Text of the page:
Our Lord enlightens us with His teaching, and so we do not have to walk in confusion, without guidance as to what is pleasing to God and good for us as well. The teaching of Jesus is there to enlighten all those who do not close their hearts to Him.
Light is also a source of warmth. We are reminded by the Church that even the first stirring of faith within the soul is a gift from God. The power of God’s grace, which Jesus brought us by His Death and Resurrection, enables us to see and recognize Jesus as the light of the world and of our souls, and gives us the strength needed to embrace that light and walk by it.
Gift-giving at Christmas
In the second chapter of Saint Luke’s Gospel, we read of the announcement of the angel heralding the birth of Jesus: “Today in the city of David a savior has been born for you who is Messiah and Lord” (Luke 2:11). This announcement tells us of the reality of Christmas; that a Savior has been born for us. This is the great Gift of the Father who sent His Son, conceived by the Holy Spirit in the womb of the Virgin Mary. We all know that the birth of this Child was announced not only to the Chosen People, to whom His coming had been foretold in a particular way, but also to all the peoples of the earth. This is made clear from the visit of the Magi from the East, who represented the Gentiles, to whom this birth was also directed.
In Saint Matthew’s Gospel, we read of their arrival at the place of Jesus’ birth: “On entering the house they saw the child with Mary his mother. They prostrated themselves and did him homage. Then they opened their treasures and offered him gifts of gold, frankincense, and myrrh” (Matthew 2:11).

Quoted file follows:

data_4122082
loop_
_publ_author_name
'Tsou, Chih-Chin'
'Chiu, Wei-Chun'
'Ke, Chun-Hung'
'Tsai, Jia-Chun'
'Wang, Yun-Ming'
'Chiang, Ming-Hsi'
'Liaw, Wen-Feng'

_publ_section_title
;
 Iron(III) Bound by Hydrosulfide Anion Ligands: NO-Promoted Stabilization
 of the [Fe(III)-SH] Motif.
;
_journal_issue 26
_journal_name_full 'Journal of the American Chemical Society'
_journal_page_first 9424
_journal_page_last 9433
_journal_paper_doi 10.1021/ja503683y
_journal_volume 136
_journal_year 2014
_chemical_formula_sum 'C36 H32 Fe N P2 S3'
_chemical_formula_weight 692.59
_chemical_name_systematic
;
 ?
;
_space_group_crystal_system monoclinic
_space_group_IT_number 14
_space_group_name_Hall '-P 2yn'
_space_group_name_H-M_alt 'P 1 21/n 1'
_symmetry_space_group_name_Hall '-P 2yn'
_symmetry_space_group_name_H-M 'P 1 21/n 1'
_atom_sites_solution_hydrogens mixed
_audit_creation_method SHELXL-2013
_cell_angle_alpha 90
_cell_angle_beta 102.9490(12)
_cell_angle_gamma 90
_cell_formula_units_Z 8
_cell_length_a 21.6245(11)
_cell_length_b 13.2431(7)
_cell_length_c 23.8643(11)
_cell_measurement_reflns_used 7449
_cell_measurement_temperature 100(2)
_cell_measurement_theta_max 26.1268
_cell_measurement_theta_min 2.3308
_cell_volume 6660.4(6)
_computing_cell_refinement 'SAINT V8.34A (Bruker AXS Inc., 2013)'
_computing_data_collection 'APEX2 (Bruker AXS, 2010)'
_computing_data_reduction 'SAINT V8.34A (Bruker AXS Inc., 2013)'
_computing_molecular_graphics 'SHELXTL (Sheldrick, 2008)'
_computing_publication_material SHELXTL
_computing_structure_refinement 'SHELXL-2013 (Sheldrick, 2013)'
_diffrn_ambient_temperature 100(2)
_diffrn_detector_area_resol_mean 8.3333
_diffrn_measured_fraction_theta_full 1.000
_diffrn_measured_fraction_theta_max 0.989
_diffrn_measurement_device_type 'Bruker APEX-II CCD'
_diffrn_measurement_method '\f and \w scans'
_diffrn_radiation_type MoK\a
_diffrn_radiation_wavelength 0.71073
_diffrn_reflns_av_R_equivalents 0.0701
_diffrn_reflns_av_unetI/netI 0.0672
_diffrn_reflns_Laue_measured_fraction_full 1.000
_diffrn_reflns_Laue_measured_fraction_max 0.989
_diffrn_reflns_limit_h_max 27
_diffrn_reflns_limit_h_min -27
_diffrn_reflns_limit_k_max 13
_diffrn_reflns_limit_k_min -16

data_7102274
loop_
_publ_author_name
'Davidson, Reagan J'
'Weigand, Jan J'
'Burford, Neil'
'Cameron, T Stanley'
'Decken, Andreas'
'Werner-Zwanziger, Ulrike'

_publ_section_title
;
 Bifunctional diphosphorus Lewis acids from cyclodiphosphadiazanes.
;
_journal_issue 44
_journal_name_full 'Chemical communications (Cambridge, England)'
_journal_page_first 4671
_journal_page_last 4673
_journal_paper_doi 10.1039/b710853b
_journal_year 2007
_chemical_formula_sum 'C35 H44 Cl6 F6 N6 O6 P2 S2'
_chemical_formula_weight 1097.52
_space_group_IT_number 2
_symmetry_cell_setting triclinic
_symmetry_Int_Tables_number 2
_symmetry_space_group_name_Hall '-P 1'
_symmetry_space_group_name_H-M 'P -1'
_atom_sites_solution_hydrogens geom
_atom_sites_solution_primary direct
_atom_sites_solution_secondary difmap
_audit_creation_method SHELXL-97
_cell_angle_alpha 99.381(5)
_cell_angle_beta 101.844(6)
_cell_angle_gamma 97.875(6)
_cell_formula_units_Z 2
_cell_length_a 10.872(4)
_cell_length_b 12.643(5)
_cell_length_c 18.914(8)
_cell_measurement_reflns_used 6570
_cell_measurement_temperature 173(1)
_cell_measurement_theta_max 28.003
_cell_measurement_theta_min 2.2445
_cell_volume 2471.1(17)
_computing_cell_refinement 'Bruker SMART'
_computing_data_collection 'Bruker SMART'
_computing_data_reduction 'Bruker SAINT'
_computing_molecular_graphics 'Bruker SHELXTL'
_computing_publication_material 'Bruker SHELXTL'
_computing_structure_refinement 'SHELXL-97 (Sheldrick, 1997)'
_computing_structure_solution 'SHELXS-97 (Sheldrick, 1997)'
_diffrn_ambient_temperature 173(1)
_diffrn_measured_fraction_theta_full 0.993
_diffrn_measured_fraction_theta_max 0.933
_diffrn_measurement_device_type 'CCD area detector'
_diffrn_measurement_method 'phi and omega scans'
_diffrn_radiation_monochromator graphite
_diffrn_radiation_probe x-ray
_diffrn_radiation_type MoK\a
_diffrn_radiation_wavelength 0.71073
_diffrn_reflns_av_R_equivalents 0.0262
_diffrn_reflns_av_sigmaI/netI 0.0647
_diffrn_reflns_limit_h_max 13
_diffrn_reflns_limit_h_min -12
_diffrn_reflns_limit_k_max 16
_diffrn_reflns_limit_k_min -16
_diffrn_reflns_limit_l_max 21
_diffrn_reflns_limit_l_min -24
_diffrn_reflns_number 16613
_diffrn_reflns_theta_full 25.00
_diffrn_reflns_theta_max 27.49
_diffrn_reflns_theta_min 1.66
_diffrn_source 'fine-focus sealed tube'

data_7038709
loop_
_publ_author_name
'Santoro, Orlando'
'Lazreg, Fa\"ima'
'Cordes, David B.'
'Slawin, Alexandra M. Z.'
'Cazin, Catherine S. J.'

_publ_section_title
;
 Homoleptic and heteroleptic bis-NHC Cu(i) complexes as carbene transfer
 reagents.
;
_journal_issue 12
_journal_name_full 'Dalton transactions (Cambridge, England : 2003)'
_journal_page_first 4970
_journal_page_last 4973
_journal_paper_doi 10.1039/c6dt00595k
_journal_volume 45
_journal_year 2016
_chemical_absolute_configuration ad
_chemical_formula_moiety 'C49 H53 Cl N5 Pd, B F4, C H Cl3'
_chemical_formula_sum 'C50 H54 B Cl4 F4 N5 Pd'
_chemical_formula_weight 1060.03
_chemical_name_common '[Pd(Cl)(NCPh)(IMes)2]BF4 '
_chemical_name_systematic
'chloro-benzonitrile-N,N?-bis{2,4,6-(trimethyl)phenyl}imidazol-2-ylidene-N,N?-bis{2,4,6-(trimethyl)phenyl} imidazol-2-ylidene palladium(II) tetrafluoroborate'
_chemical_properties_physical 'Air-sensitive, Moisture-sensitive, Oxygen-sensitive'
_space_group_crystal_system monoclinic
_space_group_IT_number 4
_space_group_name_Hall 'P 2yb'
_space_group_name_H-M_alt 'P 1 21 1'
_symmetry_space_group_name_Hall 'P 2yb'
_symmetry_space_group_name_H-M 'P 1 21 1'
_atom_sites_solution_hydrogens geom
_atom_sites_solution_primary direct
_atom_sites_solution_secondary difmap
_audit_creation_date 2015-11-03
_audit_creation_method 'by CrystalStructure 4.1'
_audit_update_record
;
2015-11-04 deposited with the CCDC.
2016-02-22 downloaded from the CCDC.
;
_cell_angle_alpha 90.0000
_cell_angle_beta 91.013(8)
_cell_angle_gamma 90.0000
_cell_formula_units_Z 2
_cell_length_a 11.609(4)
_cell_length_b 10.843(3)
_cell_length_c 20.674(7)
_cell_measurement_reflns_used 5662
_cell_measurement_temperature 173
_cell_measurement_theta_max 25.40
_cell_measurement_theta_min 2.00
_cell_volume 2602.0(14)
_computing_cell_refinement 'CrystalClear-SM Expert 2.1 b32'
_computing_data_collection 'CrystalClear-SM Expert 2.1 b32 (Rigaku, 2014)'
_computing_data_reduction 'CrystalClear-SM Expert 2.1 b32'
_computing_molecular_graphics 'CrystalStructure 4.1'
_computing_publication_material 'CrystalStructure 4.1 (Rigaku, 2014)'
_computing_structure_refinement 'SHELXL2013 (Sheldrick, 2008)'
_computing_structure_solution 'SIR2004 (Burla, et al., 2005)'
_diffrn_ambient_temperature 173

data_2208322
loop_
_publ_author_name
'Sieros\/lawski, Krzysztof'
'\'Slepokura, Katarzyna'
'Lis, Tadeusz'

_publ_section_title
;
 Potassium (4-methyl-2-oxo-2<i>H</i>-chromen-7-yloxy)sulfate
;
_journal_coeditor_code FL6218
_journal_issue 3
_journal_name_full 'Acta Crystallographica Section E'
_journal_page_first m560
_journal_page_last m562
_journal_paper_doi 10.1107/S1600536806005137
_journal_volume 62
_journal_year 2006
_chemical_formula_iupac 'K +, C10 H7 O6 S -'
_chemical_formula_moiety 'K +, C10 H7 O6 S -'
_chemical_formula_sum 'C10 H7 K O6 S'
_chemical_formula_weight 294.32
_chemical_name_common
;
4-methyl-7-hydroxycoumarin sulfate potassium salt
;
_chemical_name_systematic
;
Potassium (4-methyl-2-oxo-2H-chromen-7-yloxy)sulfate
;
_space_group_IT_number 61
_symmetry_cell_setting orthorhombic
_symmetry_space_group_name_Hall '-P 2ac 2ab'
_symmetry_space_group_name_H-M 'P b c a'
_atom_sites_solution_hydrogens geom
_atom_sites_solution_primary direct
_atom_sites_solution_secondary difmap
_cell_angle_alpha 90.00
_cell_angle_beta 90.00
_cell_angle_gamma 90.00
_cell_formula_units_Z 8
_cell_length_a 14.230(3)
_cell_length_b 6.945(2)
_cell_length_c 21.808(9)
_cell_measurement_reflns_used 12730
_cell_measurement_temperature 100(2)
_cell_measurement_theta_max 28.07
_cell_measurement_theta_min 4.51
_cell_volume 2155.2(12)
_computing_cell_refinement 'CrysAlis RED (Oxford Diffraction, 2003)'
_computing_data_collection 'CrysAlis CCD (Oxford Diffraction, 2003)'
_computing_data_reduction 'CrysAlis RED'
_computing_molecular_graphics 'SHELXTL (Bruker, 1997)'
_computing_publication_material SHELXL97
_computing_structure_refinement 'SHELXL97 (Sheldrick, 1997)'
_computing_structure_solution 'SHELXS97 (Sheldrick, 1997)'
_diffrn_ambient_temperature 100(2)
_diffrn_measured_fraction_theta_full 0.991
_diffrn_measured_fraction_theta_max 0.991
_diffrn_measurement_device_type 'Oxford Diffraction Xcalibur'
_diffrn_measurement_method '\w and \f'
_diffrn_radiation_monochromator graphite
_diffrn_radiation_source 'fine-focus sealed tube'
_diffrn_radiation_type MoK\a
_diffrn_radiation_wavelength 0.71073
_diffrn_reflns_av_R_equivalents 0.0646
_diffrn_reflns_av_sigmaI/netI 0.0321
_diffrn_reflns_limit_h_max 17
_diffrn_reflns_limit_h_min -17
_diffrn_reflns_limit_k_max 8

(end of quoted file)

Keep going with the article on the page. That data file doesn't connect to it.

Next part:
It is not hard to imagine how gift-giving came to be associated with the celebration of Christ’s birth. Christ is the great gift of the Father to us. His coming was foretold by all the prophets and when He came, He came for all the nations, not only His Chosen People. Those nations were represented by the Magi, who brought gifts, which symbolized His kingship, His priesthood and even His death and burial. The spices offered by the Magi would eventually be used to anoint the same sacred body which was now lying in the manger.
Some practical lessons
Now that we have looked at the origin of so much of what we see around us as we prepare for Christmas, we can draw some practical lessons. This is what we understand as Christian meditation: to look upon a scene, to think about it and then to draw a practical conclusion for our life in God.
The “spirit of Christmas” involves taking on the attitude or mind of Jesus, and so we are reminded by Saint Paul to “put on Christ.” We do this in a special way by our charity. It would be a very praiseworthy practice to prepare for the birth of Jesus by thinking of anyone we have offended and correcting that situation according to the mind of Jesus. Likewise, we may be called to forgive those who have offended us. Is this not the attitude of Jesus, who forgave His enemies and commanded us to do the same? Is there a broken family relationship that we are called to repair in the spirit of the humble Child born in the manger? If any of these examples apply to us, let us do our work now, in the true spirit of Christmas, and not put it off for another Christmas, which may not come for us again upon this earth.
When we look at all the many lights that decorate our homes and neighborhoods once again this year, let us think of Jesus, “the light of the world,” who came to enlighten us with His teaching and warm us with His grace. In thanking Him, we must also tell Him that we are sorry; sorry for the times when we did not conduct ourselves as a light to others by our example of what it means to be His follower. Finally, as we purchase and receive gifts, what have we prepared to give to worthy causes, to the needy and to all those who in their lowliness are most like Jesus?
The Knights of Columbus, by their praiseworthy campaign and by their many good works and acts of charity towards those in need, have certainly done their part in keeping Christ in Christmas. Will we do ours?
10 December 2009